Delinquent by Reason of Poverty

The title of this post is the title of a new column of mine published today on Juvenile Justice Information Exchange.  I’m now a regular contributor to JJIE; my pieces will typically appear on Mondays, with direct links from this blog.

This is how it begins:

With the publication of Michelle Alexander’s provocative book, The New Jim Crow: Mass Incarceration in the Age of Colorblindness, our attention has been drawn to the troubling reality that the majority of young African-American men living in our cities are either incarcerated or on probation or parole. As a result of the ill-conceived “War on Drugs,” our communities of color have been decimated, and a vast population has been left unemployable and disenfranchised. Professor Alexander powerfully demonstrates that America’s racial caste system did not end with the outlawing of state-sanctioned segregation but merely reconstituted itself. With the demise of Jim Crow, the criminal justice system now functions as our society’s system of racial control.

Yet, there is an important piece of this picture that has been overlooked. Years before they turn 18, millions of children are caught up in the U.S. juvenile justice system, a principal feeder into the criminal courts. Recent research has revealed that as a result of both institutional and structural causes, the standard of proof in delinquency court is determined in large part by the socioeconomic class of the accused, rather than the nature of the forum. As a result, the state’s burden of proof is lowered for indigent children and heightened for affluent ones. Therefore, in all but the most serious of cases, children from low-income homes do not have to be as “guilty” as those from families of means in order to enter and remain in the system, widening the net of court intervention for the poor.

This concept of “needs-based delinquency” challenges basic presuppositions about the method by which children are adjudicated delinquent. At each stage of the process — from intake through adjudication to disposition and probation — the court gives as much or more weight to the perceived “needs” of the child and her family than to the quality of the evidence against her or the ability of the state to prove its case. The most common points of entry into delinquency court — the child welfare system, public schools, and neighborhood police presence — are structured so that few meaningful distinctions can be made between poor children and those who present a true danger to the community. In addition, typical features of state juvenile codes, including procedures for diversion and the use of bench rather than jury trials, combine to shift the system’s emphasis from an evaluation of the child’s criminal responsibility to an assessment of a family’s social service needs.

Please read the rest here.

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About Tamar Birckhead

School of Law
This entry was posted in Books, Criminal /Juvenile Defense, Delinquency, Juvenile Court, Juveniles, Race, Class, Ethnicity. Bookmark the permalink.

3 Responses to Delinquent by Reason of Poverty

  1. Rachel Gassert says:

    Thank you so much for this post. I work in juvenile justice reform and this is perhaps the biggest challenge we face as we attempt to change these systems. Even as more and more jurisdictions reduce the number of youth they incarcerate, they still struggle with the need to “fix” all these “broken” kids and families – who are perceived this way simply because their choices, attitudes, appearances, and values don’t conform to the white, upper middle class model. Moreover, they fail to see that there is real harm in pulling these kids into the juvenile justice system for minor infractions, simply because the kid isn’t behaving in school or he stays out late or because his mother isn’t around to watch him after school. The law & order “lock em up” mentality is still there but the desire to “save” the children is almost more problematic. As you note, if the system opts not to divert a kid from formal prosecution and that kid ends up on probation, the chances that he will screw up are high and eventually a judge is only going to take so many screw ups before that probation is revoked and he ends up incarcerated.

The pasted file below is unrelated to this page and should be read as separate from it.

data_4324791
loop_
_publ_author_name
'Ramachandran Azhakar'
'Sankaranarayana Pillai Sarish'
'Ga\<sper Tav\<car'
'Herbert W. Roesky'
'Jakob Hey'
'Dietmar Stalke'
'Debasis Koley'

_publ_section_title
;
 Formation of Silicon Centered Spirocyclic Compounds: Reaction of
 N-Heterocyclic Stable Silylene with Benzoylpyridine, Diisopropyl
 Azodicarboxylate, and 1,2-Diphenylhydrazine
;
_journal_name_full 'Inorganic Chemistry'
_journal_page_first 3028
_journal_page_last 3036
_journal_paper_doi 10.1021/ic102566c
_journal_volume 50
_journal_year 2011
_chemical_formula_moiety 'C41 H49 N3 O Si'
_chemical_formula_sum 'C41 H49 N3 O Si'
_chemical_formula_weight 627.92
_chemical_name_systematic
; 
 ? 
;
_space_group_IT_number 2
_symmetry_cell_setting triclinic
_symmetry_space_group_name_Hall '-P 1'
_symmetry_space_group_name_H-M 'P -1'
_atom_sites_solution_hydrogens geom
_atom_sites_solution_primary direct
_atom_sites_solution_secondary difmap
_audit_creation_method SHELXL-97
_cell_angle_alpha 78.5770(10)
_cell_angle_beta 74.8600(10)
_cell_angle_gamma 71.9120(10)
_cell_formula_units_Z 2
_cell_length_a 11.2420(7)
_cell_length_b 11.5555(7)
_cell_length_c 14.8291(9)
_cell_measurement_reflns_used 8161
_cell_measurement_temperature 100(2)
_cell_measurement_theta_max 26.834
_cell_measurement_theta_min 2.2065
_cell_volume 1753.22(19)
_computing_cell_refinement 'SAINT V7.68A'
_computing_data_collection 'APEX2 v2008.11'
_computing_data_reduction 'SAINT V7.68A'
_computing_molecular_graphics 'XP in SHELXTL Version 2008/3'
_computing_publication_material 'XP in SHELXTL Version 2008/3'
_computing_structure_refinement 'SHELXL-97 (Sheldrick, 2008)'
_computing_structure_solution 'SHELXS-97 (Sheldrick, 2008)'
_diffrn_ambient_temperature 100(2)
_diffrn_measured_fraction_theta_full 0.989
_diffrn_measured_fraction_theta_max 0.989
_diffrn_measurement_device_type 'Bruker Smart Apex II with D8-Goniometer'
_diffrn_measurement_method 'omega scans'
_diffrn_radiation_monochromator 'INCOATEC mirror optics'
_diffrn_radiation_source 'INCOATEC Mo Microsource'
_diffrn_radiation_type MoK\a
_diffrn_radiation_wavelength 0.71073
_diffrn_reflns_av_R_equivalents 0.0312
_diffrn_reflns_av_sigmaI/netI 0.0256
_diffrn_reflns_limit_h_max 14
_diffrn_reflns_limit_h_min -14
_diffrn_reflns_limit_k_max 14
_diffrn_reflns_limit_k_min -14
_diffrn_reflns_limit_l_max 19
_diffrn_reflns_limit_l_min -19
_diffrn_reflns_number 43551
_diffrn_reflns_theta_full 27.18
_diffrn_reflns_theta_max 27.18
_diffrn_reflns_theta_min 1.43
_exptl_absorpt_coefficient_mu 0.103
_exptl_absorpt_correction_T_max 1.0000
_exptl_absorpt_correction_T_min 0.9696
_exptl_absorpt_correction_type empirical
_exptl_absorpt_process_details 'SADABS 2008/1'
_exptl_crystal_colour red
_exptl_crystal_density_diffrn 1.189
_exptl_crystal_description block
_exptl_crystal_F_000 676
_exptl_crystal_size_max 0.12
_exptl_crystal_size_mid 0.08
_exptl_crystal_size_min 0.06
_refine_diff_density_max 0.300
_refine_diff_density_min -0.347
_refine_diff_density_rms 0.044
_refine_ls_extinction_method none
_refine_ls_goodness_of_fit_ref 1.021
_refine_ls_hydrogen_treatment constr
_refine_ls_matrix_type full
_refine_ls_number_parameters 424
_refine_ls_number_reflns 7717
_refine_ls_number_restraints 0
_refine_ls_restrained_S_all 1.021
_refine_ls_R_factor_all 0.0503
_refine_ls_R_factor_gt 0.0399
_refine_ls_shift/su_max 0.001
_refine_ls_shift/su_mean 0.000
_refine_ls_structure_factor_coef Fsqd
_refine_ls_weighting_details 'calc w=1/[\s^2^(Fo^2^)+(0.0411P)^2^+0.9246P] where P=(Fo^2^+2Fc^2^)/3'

The reason this is so, so important is because of the sometimes concerning direction that juvenile justice reform is taking. I hear so much about needing new and better alternatives to incarceration or better access to mental health treatment. While this may be true, the answer is always about the programming and never about the decision making. I know that we can’t ignore the needs that arise when kids grow up in poverty, but the juvenile justice system cannot be the sole party responsible for addressing them and we need to recognize that when they are, they tend to make things worse. We need to raise this conversation up so that more people are focused on it.

    The only caution I have about focusing on poverty is that I wouldn’t want it to replace the conversation about race. We need to be honest about the role race plays in this system and that we are nowhere near fixing that problem. Most likely, race and income produce a cumulative effect, which explains why low-income black youth (or hispanic in the west) are so incredibly overrepresented in these systems. Additionally, I don’t want people to think that the answer to fixing juvenile justice is to eradicate poverty. There’s a lot we can do to change the way the juvenile justice systems operate despite the fact that so many children are growing up in poverty in this country.

    • tbirckhe says:

      Thanks so much for your very thoughtful comment. I agree completely with every point you’ve made. Thanks, too, for the work you do and for reading the Juvenile Justice Blog!

  2. Pingback: Delinquent by Reason of Poverty — Take Two | Juvenile Justice Blog